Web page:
Acts administered by Environment and Climate Change Canada
Environment and Climate Change Canada administers over a dozen Acts of Parliament, either in whole or in part, and is responsible for meeting numerous obligations spelled out in legislation. Under its various acts, the Department works to address and report on a wide range of complex environmental issues, including:
- monitoring air and water quality and emissions of greenhouse gases
- controlling the level of toxic substances in commercial products
- forecasting meteorological patterns and reporting on weather conditions
- consulting with Canadians, regulated stakeholders, researchers and governments
- researching and protecting the habitat of migratory birds and species at risk
- permitting and, when necessary, preventing international trade in hazardous waste, hazardous recyclable materials and endangered species
- promoting, inspecting and enforcing regulatory requirements
Enacted in 1971, this Act established Environment and Climate Change Canada as a department within the portfolio of the Minister of the Environment responsible for preserving and enhancing the quality of the natural environment, providing meteorological services, and coordinating policies and programs to achieve environmental objectives.
Canada's coastal and inland waters are an area of shared responsibility between federal, provincial and territorial governments and several federal departments. The Canada Water Act and the International Rivers Improvement Act (IRIA) are two significant pieces of water legislation administered by Environment and Climate Change Canada.
First enacted in 1921, this Act defines the purpose and powers of the Board to regulate water levels in the Ontario, Manitoba and United States water system including Lake of the Woods, Lac Seul, and the Winnipeg and English Rivers. Environment and Climate Change Canada represents Canada on the Board.
Weather modification includes any activity intended to change the atmosphere in order to artificially influence weather conditions. This Act allows the federal government to set requirements for reporting such activities.
This Act is the cornerstone of Canada's environmental legislation and an important part of Canada's broader legislative framework aimed at preventing pollution and protecting the environment and human health. The link includes information about CEPA 1999, including summaries of the Act and links to other pieces of legislation that contribute to environmental protection in Canada. Much more information about the Act and its implementation can be found on the CEPA Environmental Registry.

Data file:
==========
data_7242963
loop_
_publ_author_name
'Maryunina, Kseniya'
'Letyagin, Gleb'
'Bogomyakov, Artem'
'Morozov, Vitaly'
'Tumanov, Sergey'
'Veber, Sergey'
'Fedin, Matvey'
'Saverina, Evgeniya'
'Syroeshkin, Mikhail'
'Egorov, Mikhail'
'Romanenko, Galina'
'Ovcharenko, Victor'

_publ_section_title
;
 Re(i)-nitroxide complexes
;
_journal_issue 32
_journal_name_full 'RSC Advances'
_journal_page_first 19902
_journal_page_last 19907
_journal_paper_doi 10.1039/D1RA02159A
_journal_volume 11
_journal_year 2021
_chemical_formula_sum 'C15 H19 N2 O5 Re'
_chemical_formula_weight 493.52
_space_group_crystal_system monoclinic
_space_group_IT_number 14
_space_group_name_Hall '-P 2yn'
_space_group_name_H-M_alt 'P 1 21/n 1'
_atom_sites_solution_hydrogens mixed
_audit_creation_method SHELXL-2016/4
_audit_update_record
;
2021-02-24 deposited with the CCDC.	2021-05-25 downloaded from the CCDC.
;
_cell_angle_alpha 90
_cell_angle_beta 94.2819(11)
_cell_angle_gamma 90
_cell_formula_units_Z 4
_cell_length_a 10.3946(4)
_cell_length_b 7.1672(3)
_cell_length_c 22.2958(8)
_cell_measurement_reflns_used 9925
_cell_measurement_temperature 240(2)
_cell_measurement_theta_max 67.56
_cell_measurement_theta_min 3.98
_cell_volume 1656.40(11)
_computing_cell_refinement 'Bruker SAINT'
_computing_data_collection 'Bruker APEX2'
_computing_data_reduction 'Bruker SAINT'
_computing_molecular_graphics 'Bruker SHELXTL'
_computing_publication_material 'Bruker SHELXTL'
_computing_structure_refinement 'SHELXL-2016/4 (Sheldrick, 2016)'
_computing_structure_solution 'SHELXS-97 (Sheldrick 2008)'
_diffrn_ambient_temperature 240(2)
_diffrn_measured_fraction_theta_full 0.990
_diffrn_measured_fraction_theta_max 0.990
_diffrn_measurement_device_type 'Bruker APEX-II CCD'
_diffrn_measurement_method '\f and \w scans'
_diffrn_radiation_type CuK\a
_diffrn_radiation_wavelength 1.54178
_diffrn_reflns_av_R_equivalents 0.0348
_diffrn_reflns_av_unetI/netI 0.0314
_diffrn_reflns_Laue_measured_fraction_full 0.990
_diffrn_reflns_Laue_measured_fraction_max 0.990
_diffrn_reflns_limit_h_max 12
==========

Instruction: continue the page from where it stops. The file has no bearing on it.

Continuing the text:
Although the Act is administered by the Minister of Fisheries and Oceans, the Minister of the Environment and Climate Change is responsible for the sections of the Fisheries Act that deal with water pollution. Along with CEPA 1999, this Act plays a major role in protecting the quality of the natural environment. The link provides more information on Environment and Climate Change Canada regulations under the Fisheries Act.
The purpose of this Act is to protect the Antarctic environment from potential negative environmental effects as a result of Canadian activities in the region. It helps to fulfill Canada's obligations under the Protocol on Environmental Protection to the Antarctic Treaty (the Madrid Protocol). The link provides information regarding Environment and Climate Change Canada's role and a link to the AEPA permits application process.
Under this Act, Environment and Climate Change Canada assists Aboriginal Affairs and Northern Development Canada (AADC) in administering regulations dealing with waste from natural resources.
Biodiversity and conservation
This Act is one of the Canadian government's main conservation tools to protect species at risk, maintain healthy ecosystems and preserve Canada's natural heritage. This section provides information on SARA as well as links to annual reports, permits and instruments used to protect species in Canada. Much more information on the Act and its implementation can be found on the Species at Risk Public Registry.